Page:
Britain's most forgotten cat in care is homed
15 September 2015
Monday 17 August
With slightly matted ginger fur and ‘terrifying eyes’ Pops perhaps wasn't always the cutest cat in the care home.
But this crazy-looking feline captured the heart of the nation - with cat lovers from as far as USA and Egypt desperate to re-home her after her sorry tale of homelessness went global.
More than 200 pet owners came forward on social media and by phone, in a bid to take on 19-year-old Pops after Cats Protection feared she would be left on the adoption shelf.
Not always the most popular choice, older cats like Pops take five times longer to home than kittens, with prospective families passing them by in favour of a brand new feline.
OAP Pops was found dazed and stumbling by the side of the road in Radstock, near Bath, in May this year.
Worried she had been struck by a car, the dozy feline was rushed to vets only to be told she was simply an ‘old lady’ who suffered with her sight and was nearly blind in both eyes.
Physically weak, ill-sighted but affectionate, Pops soon became one of the favourites among volunteers at Cats Protection’s Midsomer Norton and Radstock Branch near Bath.
Volunteer Belinda Dark, who always kept a close eye on Pops, said: "Our Homing Officer Mollie has been inundated with phone calls following the national news article about Pops.
“We had nearly 200 offers to our website to home Pops not to mention the offers via Facebook. We have had offers from the length and breadth of the country. As well as France, Germany, USA and Egypt.
“However as exciting as it would be for Pops to be a globe trotter it was important we re-homed her in her native Bath, she is an elderly cat and therefore it was important she didn't have to travel a long distance.
“Pops was certainly the oldest cat we are aware of in our care. We’ve had a 14 year old before but never one as old as her. Its great to see her finally find a home.”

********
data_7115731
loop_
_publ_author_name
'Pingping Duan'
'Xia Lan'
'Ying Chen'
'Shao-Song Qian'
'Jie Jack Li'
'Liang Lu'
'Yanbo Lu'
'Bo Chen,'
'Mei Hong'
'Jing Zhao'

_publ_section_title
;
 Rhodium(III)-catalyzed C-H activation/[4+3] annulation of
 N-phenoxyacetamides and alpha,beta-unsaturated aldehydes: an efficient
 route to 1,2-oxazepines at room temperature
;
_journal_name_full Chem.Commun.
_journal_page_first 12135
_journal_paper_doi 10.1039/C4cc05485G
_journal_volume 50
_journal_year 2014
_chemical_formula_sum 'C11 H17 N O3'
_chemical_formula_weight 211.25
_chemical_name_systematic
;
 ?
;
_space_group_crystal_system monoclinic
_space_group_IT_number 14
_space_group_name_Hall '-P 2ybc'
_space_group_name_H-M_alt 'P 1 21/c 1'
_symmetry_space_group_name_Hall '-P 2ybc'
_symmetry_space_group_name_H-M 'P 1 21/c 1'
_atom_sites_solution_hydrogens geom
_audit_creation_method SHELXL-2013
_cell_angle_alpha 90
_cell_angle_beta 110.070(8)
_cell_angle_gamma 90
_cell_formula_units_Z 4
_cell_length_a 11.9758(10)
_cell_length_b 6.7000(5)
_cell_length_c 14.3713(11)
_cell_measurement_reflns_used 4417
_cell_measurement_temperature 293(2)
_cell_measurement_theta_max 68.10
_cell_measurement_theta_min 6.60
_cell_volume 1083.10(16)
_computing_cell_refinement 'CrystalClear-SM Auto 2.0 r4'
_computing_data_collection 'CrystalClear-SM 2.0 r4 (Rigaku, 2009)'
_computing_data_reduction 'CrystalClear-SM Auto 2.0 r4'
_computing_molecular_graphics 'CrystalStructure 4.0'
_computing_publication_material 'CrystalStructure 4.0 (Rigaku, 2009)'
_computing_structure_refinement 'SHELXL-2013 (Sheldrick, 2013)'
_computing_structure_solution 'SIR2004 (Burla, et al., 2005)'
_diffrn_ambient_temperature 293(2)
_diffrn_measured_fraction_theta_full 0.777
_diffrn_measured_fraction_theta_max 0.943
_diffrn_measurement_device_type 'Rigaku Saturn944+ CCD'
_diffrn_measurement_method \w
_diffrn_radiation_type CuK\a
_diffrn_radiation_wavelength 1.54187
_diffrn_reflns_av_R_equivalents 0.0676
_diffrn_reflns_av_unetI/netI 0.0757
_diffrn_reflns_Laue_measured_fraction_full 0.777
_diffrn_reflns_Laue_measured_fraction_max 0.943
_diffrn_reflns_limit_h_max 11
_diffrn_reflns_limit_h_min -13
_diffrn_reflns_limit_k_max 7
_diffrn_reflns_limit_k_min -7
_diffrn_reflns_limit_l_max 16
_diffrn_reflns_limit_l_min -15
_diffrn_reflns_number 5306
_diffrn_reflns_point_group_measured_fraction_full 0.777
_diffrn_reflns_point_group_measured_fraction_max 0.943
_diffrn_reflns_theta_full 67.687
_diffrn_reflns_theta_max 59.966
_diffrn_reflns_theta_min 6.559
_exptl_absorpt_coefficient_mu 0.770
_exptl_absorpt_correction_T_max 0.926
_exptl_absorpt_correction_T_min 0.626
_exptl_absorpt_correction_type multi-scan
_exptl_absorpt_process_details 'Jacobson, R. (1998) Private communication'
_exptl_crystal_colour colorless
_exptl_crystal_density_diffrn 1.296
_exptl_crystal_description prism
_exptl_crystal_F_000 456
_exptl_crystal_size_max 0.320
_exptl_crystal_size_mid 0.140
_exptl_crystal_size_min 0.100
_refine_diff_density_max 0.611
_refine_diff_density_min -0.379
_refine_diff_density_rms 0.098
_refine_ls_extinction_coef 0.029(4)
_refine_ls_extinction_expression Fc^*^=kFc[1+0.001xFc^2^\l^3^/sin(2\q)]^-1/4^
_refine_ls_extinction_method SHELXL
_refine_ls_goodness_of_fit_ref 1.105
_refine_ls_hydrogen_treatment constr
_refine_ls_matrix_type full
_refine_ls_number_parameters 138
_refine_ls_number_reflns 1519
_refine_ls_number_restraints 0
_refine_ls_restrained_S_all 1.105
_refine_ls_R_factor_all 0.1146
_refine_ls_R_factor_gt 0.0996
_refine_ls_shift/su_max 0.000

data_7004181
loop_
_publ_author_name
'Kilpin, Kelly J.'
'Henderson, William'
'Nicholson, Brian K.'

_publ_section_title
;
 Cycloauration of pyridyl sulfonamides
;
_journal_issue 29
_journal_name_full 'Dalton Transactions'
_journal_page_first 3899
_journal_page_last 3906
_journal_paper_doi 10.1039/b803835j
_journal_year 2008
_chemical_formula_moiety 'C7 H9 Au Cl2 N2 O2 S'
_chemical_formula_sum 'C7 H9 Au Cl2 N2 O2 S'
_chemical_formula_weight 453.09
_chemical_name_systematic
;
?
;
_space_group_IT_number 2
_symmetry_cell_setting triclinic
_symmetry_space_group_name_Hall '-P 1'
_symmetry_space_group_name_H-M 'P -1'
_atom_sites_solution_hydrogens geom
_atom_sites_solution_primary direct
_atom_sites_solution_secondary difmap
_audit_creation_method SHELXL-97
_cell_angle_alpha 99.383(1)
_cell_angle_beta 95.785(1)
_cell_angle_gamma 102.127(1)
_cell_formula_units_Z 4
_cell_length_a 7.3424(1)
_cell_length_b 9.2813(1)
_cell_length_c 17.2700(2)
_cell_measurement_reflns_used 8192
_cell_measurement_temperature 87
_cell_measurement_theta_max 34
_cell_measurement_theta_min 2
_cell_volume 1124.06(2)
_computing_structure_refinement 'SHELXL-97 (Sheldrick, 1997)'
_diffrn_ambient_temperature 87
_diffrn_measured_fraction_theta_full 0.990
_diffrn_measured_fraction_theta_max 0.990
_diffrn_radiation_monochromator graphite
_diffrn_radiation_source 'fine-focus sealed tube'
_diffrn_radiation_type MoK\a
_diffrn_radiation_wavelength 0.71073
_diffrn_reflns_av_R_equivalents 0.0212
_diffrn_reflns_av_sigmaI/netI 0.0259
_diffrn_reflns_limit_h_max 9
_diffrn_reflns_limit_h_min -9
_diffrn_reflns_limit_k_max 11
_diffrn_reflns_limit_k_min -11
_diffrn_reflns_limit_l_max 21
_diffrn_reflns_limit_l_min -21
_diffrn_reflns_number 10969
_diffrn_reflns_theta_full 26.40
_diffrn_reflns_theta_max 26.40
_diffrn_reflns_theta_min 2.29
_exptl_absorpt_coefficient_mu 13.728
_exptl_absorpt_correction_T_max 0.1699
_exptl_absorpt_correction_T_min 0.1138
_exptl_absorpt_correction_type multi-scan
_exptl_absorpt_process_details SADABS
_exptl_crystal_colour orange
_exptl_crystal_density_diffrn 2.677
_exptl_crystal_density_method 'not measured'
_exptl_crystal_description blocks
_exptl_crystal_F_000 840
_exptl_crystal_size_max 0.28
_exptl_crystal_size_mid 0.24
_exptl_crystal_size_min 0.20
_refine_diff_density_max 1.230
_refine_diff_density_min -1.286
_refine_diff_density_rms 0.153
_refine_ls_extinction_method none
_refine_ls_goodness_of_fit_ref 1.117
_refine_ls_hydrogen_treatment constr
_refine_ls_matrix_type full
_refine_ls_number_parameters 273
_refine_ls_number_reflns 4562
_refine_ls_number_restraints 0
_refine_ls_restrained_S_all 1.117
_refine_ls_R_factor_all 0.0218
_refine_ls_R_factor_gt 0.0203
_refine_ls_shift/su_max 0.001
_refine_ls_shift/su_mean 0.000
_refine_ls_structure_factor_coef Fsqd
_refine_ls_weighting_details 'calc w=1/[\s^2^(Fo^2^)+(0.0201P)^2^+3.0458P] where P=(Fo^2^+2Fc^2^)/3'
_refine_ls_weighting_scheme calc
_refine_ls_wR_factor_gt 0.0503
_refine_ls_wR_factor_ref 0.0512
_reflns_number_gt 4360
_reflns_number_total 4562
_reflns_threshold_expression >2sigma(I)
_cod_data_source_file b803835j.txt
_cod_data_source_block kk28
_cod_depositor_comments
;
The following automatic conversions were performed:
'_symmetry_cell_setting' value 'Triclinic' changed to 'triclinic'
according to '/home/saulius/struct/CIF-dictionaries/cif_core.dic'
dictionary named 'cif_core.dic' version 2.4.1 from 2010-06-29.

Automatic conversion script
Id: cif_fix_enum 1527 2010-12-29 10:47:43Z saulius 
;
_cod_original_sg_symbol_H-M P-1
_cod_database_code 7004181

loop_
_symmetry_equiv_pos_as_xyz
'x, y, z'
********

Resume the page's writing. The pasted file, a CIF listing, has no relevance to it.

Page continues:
Despite more than 500 people engaging with Pops’ story on Facebook in the last two months, as well as being advertised on Animal Search UK, no one came forward to either claim or offer her a home until her sad story made national news headlines. Within a matter of hours Cats Protection was inundated with calls and emails from cat lovers keen to give the cat ‘with terrifying eyes’ a new home.
Belinda added: “Pops is a loving, adorable cat who loves to be petted. If only cats could talk I feel Pops probably has a very sad story to tell - it is lovely to give her the happy ending she deserves.
“During the spring and summer months we see a dramatic rise in kittens being adopted instead of older cats, it can be horribly sad to see them left behind.
“I think often older cats can get a little overlooked, much like second-hand items, but ultimately there is just as much joy in rehoming an older cat as there is a kitten.
“Life in a pen is no substitute for a permanent home so we would urge people to consider adopting an older cat.”
Across the UK more than six times as many kittens are being adopted instead of their older friends.
Figures from across Cats Protection’s 31 adoption centres show currently nearly 10 per cent of cats in care are 11 years old and older.
On average older cats take around five times longer than kittens to be adopted.
However, during kitten season, which runs between April and September, older cats take six and a half times longer to be re-homed than kittens.
Cats Protection centres have found very young cats often only remain in care for up to 10 days in comparison to OAP cats who can be left on the shelf for up to 59 days.
The oldest cat ever, according to Guinness World Records, died in Texas, USA, in August 2005 at the age of 38.
To see cats in need of homes in your area visit www.cats.org.uk
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Notes to Editors:
1. For the purpose of the study kittens are classed as 0-6 months and older cats as 11 years+. These figures represent the amount of time from a cat being ‘ready to home’ to being adopted.
2. Cats Protection is the UK’s leading feline welfare charity and helps over 205,000 cats each year through its national network of over 250 volunteer-run branches and 31 adoption centres.
3. Cats Protection’s vision is a world where every cat is treated with kindness and an understanding of its needs.
4. Cats Protection’s registered charity number is 203644 (England and Wales) and SC037711 (Scotland). Founded as the Cats Protection League in 1927, the charity adopted the name Cats Protection in 1998. We ask that you use the name Cats Protection when referring to the charity in all published material.
5. More information about the work of Cats Protection can be found at www.cats.org.uk